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Human resources departments serve a vital strategic role in today’s organizations. But when it comes to managing people, there are two fundamental approaches – proactive practices that anticipate issues versus reactive practices that respond to situations after they occur. Knowing when to use each is the key to effective HR management.

Proactive HR Practices

Proactive practices take a forward-thinking approach aimed at preventing problems before they happen. Here are some examples:

  • Workforce Planning: Rather than waiting until shortages arise, proactive workforce planning involves forecasting future talent needs and developing real strategies to meet those needs through recruitment, training, or succession planning.
  • Leadership Development: Identifying high-potential employees years before management roles open up allows time for structured development and training to build skills.
  • Compensation Benchmarking: Conducting ongoing research on pay levels, instead of only reacting to demands, helps set competitive, fair pay scales across the organization.
  • Change Management: When major changes are on the horizon, proactive change management includes clear communication, training, and support to smoothly guide employees through transitions.

The benefits of proactive practices include better alignment of HR and business strategy, increased retention, and reduced litigation risks. The key is taking the long view on building a talented, engaged workforce.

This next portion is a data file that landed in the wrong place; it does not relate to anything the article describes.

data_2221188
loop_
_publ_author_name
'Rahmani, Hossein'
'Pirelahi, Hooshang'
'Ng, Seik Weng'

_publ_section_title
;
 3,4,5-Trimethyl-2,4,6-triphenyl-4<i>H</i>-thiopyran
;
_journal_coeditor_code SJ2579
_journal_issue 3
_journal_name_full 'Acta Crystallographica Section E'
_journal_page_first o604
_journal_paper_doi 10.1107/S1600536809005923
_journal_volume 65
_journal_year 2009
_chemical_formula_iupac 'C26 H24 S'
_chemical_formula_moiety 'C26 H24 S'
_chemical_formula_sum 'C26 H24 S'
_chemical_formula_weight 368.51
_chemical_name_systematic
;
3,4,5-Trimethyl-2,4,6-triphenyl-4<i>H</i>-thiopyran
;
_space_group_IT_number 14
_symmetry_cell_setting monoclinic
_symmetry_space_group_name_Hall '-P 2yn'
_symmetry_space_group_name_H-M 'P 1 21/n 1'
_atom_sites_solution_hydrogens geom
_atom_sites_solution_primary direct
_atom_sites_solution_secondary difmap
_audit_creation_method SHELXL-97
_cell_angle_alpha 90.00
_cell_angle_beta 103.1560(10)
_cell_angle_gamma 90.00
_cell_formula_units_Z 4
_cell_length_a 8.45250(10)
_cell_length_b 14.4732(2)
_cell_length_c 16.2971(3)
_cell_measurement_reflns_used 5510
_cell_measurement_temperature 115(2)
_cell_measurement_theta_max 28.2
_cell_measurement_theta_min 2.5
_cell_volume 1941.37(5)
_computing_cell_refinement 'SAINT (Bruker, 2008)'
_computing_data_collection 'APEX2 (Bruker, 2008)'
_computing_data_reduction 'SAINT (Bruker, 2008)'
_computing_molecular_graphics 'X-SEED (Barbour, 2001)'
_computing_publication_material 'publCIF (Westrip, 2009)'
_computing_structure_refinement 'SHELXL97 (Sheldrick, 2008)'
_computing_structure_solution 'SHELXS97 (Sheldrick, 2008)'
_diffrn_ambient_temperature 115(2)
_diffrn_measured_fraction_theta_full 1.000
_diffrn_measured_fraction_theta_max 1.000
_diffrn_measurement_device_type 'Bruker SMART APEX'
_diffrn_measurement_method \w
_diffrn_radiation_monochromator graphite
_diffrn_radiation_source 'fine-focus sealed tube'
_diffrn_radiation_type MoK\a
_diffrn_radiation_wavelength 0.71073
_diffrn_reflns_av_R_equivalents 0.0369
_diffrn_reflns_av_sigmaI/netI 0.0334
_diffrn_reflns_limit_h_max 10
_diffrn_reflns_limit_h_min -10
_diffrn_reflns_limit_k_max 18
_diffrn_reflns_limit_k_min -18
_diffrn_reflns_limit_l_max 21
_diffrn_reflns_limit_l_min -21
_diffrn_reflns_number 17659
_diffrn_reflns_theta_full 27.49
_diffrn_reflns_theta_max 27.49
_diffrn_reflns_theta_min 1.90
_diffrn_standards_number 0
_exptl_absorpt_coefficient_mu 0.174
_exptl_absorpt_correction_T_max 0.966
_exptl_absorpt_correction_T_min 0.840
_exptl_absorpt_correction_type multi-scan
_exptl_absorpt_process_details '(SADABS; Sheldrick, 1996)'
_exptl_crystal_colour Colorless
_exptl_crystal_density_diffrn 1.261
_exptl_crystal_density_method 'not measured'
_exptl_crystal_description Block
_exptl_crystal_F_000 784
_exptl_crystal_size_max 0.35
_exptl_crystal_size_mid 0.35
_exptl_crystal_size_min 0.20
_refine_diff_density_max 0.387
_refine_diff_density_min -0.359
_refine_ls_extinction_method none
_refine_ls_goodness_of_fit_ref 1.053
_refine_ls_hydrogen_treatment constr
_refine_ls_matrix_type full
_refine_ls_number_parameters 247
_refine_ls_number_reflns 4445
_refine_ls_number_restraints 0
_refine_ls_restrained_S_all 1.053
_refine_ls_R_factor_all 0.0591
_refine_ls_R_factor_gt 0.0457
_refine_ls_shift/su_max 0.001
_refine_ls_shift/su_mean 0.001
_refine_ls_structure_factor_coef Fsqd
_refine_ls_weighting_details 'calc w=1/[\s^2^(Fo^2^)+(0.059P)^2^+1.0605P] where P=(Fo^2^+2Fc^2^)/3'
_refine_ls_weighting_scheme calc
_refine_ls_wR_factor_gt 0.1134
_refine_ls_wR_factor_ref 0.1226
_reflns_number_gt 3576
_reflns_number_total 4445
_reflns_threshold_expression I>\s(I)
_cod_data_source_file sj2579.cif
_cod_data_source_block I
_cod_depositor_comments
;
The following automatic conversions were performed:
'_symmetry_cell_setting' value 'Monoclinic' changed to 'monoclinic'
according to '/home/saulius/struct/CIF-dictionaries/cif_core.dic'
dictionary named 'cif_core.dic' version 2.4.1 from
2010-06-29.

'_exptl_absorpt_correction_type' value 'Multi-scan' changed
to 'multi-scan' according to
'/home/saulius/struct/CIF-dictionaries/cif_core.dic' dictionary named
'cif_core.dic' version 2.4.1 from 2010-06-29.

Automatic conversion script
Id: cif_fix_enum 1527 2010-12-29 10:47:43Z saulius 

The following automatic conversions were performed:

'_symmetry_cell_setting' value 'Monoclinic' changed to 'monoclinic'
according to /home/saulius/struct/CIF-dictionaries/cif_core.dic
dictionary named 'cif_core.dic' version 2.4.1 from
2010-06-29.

Reactive HR Practices

Reactive practices take a responsive approach, dealing with situations after they develop. Examples include:

  • Recruiting to fill open roles only when managers request new hires due to turnover or growth needs.
  • Addressing compensation issues primarily when employees complain or demand raises.
  • Managing performance problems on a case-by-case basis when managers escalate issues.
  • Responding to low engagement by acting after signs of sinking morale.

While reactive practices allow for flexibility, they can lead to frequent fire-drills and dissatisfaction if used alone without balance. The key is being selective about when a reactive approach makes sense.

Aim for a Balanced Approach

Most HR experts recommend a balanced approach – utilizing proactive practices to build an engaged, talented workforce, while still being reactive as needed to address spikes in turnover, sudden changes, or complaints. Providing managers and employees with responsive HR support, while also forecasting needs and heading off issues, creates an agile organization.

With both proactive and reactive tools in your toolkit, you can assess each situation and respond with the most effective approach. Your people are your most valuable asset, build HR practices that stand the test of time.